Next comes opening statements. Opening statements are the opportunity for the lawyers on each side to tell the jury what they expect the evidence will show during the trial and what the intend to prove. Technically, the lawyers are not supposed to give an argument during this part of the trial.
After opening statements, the evidence part of the trial begins. The plaintiff- who has the burden of proof – goes first and calls the witnesses needed to prove their case. The lawyer that calls the witness conducts what is called direct examination. The other party or parties’ lawyer then gets to question the witness in what is called cross-examination. During both direct and cross-examination, the lawyers may introduce exhibits and ask the witness questions about them. Many times, the exhibits are admitted before the trial. After the plaintiff is done putting on evidence, the lawyer will “rest” their case and the defendant or defendants will put on their evidence.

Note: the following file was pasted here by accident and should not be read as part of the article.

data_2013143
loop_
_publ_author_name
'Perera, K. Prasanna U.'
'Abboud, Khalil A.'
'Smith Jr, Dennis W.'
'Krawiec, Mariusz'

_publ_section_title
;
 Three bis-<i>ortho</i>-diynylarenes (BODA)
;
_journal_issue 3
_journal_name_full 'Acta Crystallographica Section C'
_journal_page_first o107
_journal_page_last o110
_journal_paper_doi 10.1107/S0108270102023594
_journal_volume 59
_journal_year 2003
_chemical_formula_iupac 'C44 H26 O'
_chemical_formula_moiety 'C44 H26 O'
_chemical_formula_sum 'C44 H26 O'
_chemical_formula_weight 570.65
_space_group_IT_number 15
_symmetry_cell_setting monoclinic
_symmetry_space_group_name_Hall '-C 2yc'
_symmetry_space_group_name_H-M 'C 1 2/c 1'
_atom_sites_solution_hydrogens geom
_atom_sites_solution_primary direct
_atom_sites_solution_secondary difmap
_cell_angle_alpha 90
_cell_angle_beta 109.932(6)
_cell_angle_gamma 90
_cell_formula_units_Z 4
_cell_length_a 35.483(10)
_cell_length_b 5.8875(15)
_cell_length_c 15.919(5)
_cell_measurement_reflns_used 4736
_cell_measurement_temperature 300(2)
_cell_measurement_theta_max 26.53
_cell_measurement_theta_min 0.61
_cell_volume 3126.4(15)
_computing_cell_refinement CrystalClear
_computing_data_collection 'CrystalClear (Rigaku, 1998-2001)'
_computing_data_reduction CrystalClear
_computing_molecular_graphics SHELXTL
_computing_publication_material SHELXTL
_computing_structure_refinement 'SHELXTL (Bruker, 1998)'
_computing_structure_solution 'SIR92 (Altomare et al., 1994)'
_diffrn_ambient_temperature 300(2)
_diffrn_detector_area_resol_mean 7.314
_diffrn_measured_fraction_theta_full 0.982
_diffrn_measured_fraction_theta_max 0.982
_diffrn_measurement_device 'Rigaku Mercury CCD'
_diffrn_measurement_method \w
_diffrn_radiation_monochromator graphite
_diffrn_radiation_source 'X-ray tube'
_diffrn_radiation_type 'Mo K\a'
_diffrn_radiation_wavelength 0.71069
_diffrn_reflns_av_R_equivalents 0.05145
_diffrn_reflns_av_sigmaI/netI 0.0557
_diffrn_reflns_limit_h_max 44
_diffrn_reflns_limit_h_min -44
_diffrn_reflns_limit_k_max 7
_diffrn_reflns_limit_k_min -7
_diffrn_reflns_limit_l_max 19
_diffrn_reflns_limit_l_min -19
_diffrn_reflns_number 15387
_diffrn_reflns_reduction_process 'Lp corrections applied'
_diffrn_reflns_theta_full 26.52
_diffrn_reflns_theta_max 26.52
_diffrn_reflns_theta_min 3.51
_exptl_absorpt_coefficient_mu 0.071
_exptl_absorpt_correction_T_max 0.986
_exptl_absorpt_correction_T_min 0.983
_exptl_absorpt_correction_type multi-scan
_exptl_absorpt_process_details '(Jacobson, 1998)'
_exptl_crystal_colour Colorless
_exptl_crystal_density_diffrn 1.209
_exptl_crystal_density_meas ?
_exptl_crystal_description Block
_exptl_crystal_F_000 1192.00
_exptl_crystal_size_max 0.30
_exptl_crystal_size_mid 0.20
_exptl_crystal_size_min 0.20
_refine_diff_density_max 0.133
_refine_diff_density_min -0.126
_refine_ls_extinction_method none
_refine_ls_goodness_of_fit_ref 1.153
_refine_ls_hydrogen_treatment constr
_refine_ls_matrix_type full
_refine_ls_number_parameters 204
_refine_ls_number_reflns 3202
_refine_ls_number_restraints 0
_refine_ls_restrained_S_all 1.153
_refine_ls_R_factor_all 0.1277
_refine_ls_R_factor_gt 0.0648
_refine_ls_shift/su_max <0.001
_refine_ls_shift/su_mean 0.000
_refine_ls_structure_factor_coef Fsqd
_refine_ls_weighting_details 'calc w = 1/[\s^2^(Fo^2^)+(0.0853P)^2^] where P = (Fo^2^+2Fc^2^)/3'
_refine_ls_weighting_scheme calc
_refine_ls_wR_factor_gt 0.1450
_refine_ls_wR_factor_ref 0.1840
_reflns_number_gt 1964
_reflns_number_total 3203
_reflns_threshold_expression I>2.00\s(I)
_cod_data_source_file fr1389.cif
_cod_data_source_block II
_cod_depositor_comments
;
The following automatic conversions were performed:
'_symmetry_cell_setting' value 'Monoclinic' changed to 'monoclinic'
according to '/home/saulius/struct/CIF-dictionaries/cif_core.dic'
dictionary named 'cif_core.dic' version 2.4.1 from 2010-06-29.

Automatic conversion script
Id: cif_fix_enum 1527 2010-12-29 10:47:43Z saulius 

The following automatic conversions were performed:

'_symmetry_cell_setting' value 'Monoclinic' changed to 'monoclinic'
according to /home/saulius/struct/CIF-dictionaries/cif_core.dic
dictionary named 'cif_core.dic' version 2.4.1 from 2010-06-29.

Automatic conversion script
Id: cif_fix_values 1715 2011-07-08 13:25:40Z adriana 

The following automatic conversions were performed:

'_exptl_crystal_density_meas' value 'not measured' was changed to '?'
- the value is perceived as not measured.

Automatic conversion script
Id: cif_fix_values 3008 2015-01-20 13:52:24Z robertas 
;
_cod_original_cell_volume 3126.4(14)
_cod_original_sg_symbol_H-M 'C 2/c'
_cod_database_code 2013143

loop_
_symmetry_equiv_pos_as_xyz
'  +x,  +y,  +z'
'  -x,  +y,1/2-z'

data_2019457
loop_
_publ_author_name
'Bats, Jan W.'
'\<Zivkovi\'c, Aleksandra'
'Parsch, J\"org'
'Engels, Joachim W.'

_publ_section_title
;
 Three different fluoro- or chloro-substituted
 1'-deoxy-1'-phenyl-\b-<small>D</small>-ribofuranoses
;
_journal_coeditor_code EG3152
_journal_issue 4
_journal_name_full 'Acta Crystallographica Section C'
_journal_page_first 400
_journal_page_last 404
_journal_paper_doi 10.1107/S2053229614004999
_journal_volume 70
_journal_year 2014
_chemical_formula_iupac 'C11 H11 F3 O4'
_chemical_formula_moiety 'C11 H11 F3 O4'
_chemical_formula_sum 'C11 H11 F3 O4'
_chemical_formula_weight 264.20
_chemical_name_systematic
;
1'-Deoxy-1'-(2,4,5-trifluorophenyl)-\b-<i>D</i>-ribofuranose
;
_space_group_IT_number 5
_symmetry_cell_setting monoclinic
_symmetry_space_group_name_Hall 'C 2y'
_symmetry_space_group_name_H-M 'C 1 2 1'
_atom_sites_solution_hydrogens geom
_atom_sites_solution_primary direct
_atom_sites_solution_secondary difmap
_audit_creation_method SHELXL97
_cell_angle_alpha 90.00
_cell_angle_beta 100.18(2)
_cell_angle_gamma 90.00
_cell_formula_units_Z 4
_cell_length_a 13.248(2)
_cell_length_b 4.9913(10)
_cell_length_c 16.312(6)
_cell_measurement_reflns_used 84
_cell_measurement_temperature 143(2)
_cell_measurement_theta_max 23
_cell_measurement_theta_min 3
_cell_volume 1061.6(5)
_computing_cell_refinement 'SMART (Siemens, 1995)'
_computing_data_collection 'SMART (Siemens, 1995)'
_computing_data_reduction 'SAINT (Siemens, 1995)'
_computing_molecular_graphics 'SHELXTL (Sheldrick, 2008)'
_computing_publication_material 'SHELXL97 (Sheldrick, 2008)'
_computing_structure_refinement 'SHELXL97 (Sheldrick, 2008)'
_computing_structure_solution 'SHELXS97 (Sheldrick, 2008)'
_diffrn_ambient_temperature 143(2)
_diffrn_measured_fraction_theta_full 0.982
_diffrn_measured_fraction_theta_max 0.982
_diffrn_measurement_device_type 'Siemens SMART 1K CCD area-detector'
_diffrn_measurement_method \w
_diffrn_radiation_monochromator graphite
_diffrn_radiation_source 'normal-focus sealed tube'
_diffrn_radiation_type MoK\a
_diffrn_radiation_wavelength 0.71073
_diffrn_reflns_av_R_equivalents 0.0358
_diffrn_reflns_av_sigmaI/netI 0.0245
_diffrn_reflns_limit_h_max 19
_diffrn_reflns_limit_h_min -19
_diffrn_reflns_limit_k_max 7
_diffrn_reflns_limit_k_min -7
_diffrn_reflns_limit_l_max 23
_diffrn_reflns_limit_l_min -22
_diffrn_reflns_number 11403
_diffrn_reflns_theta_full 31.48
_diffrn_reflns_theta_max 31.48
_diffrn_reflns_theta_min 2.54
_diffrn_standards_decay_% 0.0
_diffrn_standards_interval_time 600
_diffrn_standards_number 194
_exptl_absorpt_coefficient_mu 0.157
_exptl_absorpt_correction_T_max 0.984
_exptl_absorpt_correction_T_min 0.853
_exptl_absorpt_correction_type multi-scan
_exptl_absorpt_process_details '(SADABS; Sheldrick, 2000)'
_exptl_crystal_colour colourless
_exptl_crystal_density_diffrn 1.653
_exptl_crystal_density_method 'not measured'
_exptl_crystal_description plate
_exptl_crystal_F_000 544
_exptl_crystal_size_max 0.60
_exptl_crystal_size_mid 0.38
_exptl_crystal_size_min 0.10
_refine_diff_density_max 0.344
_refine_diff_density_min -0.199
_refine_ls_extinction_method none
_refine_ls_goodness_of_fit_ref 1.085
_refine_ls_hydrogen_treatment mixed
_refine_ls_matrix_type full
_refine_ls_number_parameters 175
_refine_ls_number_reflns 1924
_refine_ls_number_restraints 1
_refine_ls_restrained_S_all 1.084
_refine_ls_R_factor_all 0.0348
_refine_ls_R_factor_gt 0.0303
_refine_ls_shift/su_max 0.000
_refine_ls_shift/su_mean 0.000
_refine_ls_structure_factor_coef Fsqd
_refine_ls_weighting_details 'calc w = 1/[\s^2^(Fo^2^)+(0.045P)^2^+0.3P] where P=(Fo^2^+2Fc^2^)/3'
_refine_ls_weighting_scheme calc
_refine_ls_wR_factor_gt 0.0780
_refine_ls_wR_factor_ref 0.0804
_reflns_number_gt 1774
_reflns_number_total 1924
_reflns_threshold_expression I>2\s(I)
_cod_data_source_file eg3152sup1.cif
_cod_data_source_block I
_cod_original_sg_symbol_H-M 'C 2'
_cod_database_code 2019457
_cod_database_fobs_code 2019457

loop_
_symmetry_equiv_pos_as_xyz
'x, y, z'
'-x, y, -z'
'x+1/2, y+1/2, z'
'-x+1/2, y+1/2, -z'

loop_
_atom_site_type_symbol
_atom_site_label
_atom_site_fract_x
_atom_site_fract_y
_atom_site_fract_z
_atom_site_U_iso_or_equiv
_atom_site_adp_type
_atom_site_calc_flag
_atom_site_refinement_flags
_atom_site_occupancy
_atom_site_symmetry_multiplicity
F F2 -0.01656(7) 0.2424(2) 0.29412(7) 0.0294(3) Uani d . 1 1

When all the evidence has been presented to the jury, the judge will read the charge (jury instructions) to the jury. The lawyers for both sides will then be permitted to make closing arguments to the jury. The jury will then retire to the jury room to begin their deliberations. When a verdict is reached, it is announced in open court.
While the litigation process can include many other motions, hearings and appeals, this is a basic overview of some of the procedures that are found in most personal injury cases.
If you or a loved one has been the victim of an injury caused by the negligent actions of another, and have questions regarding the legal process, contact Michael P. Fleming, former Harris County Attorney today.